“One of the things that LIVE was able to achieve just before I joined was to get a seat on the domestic advisory group of the trade and cooperation agreement between the UK and the EU. It’s basically the group that advises the UK government as it looks to shape its relationship with the EU going forward. We want to talk about the bigger ask of cultural exemption for artists and the technic technical teams and kit. I think it’d be almost impossible to get that before 2024 which is when the trade and cooperation agreement is next to be negotiated. So, we’ve probably got a couple of years of trying to make wins in a piece-by-piece way, while having that overarching target of the cultural exemption because that would just remove all of these issues.”

 


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UK: 90,000 cultural jobs lost due to pandemic

Around 86,000 jobs in the UK’s cultural nighttime economy sector have been lost due to the Covid-19 pandemic, according to a new report.

The Night Time Industries Association (NTIA), which commissioned the report, says it has found that the sector has been “ravaged” by the pandemic.

The report shows for the first time the value of the UK’s nighttime cultural economy, which was 1.6% of GDP – or £36.4 billion – in 2019. This contribution accounted for 425,000 jobs across the UK.

The NTIA says there are fears that many of the jobs lost to the pandemic in the nighttime economy sector will be lost for good, with businesses closing and persistently lower demand for services.

The association has warned that it is “the worst possible time to introduce vaccine passports, which will further damage a sector essential to the economic recovery”.

“We are calling for [the chancellor] to extend the 12.5% rate of VAT on hospitality until 2024, including door sales”

“[This report is] timely because at this moment, governments in Scotland and Wales are pressing ahead with chaotic vaccine passport plans, and the UK government refuses to rule out their use in England,” says Michael Kill, CEO at NTIA.

“It is crucial the chancellor uses the upcoming Budget to support this beleaguered sector. We are calling for him to extend the 12.5% rate of VAT on hospitality until 2024, include door sales in that reduced rate of VAT, because the present system punishes nightclubs that rely on door sales rather than selling tickets, and for him to ensure there are no increases in alcohol duties – our sector really cannot afford any additional burdens.”

The last Budget took place on 3 March 2021 and included an extra £300 million for the Culture Recovery Fund (CRF), ‘restart grants’ for hospitality/leisure businesses, the extension of the coronavirus job retention scheme (furlough) and self-employed income support (SEISS) schemes, and business rate relief.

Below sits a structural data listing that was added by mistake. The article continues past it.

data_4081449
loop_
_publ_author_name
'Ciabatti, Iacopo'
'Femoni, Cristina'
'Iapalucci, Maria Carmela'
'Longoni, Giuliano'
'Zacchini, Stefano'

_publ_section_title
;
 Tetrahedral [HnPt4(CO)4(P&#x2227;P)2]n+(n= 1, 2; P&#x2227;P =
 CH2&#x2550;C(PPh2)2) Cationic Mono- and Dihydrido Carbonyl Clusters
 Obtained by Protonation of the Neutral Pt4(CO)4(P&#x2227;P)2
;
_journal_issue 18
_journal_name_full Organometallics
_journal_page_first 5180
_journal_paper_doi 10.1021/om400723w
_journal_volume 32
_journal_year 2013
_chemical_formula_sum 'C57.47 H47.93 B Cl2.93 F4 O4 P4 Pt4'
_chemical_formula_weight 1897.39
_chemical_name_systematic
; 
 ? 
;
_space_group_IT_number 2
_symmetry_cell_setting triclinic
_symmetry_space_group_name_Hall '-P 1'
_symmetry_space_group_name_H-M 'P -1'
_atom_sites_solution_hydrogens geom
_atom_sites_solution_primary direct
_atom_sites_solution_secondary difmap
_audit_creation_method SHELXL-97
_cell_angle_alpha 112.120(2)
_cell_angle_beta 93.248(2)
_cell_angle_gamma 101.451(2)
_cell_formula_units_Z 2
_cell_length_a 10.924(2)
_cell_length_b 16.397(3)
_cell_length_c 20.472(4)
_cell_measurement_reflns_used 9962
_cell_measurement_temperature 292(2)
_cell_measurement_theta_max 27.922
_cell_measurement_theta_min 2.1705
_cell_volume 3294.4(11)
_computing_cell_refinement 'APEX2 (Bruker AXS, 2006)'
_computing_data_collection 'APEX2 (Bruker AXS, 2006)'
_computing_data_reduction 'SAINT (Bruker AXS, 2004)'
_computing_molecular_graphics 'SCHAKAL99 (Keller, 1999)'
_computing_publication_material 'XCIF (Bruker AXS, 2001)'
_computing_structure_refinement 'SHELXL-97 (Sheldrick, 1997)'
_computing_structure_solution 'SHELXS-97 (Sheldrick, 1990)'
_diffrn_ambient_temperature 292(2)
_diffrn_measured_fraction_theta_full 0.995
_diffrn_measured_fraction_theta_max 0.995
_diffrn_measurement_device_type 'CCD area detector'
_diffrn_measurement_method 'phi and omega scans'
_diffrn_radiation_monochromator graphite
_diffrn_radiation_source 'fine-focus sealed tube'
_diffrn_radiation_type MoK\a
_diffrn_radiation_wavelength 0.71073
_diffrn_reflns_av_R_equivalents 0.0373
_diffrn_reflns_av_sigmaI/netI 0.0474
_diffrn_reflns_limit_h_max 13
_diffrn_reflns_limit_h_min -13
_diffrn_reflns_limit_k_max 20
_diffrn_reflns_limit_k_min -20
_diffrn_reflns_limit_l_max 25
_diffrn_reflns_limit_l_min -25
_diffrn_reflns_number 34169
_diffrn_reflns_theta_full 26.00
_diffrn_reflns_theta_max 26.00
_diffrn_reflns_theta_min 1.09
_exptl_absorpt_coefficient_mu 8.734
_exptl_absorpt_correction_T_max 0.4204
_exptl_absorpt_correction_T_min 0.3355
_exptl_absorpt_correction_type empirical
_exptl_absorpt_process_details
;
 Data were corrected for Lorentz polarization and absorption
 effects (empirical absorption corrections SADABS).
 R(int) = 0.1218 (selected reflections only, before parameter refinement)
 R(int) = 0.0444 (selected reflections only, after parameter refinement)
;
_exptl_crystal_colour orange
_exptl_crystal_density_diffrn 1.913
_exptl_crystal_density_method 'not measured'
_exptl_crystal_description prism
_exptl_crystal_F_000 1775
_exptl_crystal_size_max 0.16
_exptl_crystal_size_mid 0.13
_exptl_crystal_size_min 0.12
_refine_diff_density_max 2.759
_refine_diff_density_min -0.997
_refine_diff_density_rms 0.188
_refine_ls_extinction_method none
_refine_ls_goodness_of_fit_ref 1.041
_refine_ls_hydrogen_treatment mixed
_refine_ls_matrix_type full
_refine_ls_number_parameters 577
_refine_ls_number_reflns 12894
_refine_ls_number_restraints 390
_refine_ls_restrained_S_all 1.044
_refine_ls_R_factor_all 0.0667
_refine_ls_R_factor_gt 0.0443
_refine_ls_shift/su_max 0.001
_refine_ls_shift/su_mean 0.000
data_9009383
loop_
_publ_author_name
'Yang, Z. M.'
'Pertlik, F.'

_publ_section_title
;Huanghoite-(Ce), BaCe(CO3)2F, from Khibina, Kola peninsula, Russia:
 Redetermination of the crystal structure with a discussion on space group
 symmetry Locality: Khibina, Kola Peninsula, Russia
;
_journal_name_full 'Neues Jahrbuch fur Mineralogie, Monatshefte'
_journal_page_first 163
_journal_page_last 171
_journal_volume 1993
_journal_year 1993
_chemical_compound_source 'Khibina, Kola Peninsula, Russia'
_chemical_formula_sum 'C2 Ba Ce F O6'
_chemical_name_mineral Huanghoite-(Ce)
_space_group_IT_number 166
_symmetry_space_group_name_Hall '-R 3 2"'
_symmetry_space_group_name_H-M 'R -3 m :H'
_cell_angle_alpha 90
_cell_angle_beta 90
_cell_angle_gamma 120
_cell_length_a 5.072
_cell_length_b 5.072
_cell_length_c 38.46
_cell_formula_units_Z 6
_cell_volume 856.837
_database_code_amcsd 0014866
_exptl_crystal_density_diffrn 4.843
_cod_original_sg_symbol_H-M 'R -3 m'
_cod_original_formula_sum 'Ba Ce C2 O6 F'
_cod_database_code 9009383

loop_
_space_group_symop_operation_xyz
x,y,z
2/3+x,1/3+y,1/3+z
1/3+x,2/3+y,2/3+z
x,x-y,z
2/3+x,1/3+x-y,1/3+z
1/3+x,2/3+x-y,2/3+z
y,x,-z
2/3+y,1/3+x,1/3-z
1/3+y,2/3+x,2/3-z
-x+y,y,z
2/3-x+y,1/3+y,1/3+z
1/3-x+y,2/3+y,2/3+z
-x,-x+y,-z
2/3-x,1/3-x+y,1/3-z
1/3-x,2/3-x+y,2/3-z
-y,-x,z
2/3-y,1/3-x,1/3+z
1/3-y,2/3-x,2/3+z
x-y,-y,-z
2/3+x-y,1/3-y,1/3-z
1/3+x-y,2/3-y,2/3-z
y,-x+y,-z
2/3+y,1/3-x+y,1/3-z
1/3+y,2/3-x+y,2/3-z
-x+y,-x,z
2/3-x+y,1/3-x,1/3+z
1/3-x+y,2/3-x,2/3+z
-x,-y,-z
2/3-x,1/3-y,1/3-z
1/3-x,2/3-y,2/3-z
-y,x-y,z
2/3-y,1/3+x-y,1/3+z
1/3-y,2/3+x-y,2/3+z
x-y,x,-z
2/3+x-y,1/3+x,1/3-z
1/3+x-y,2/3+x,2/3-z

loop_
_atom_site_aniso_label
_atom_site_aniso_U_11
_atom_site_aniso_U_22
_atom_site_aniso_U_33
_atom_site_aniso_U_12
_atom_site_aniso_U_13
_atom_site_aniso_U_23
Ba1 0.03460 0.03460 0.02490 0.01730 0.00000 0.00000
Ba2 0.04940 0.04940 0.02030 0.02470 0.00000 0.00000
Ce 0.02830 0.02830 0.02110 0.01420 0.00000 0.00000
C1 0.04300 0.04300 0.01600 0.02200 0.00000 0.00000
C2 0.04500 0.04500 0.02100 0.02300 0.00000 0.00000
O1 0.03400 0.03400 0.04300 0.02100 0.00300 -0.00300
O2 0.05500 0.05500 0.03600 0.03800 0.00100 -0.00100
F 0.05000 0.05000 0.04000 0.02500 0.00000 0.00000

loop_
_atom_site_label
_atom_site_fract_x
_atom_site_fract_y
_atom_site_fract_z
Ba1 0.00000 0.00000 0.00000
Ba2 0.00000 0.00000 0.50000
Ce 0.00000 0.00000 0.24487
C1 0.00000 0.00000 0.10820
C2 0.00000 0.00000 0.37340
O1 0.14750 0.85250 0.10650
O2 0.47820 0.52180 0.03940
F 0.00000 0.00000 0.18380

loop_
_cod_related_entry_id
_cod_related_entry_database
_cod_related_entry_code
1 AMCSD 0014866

The budget also confirmed an extension of the 5% rate of VAT on ticket sales for a further six months, with an interim rate of 12.5% until April 2022.

 


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UK live industry cautiously welcomes 2021 budget

The UK’s live music industry has welcomed many of the provisions contained in the 2021 government budget, presented this afternoon by chancellor of the exchequer Rishi Sunak, but expressed its disappointment at the continued lack of a European-style insurance scheme for festival organisers.

Among the measures unveiled by Sunak in the Commons today (3 March) are an extra £300 million for the Culture Recovery Fund (CRF), ‘restart grants’ for hospitality/leisure businesses, the extension of the coronavirus job retention scheme (furlough) and self-employed income support (SEISS) schemes, and business rate relief.

The budget also confirmed an extension of the 5% rate of VAT on ticket sales – a key campaign focus for pan-industry group LIVE (Live music Industry Venues and Entertainment) and the whole UK concert industry – for a further six months, with an interim rate of 12.5% until April 2022.

Paul Reed, CEO of the Association of Independent Festivals, says: “We warmly welcome the extension to the reduced VAT rate on tickets, which will really help festivals during the 2021 sales cycle. For many AIF members, this is the first period in which they are selling tickets since the outset of the pandemic. We do, however, reiterate the recommendation of the DCMS select committee for VAT on ticket sales to remain at a reduced rate for three years so that the UK festival sector can fully recover.

“The Culture Recovery Fund has been a lifeline for many of our members so it’s greatly encouraging to see a further £300m invested into this, though we would appreciate some further detail on this additional round and the time period it will cover.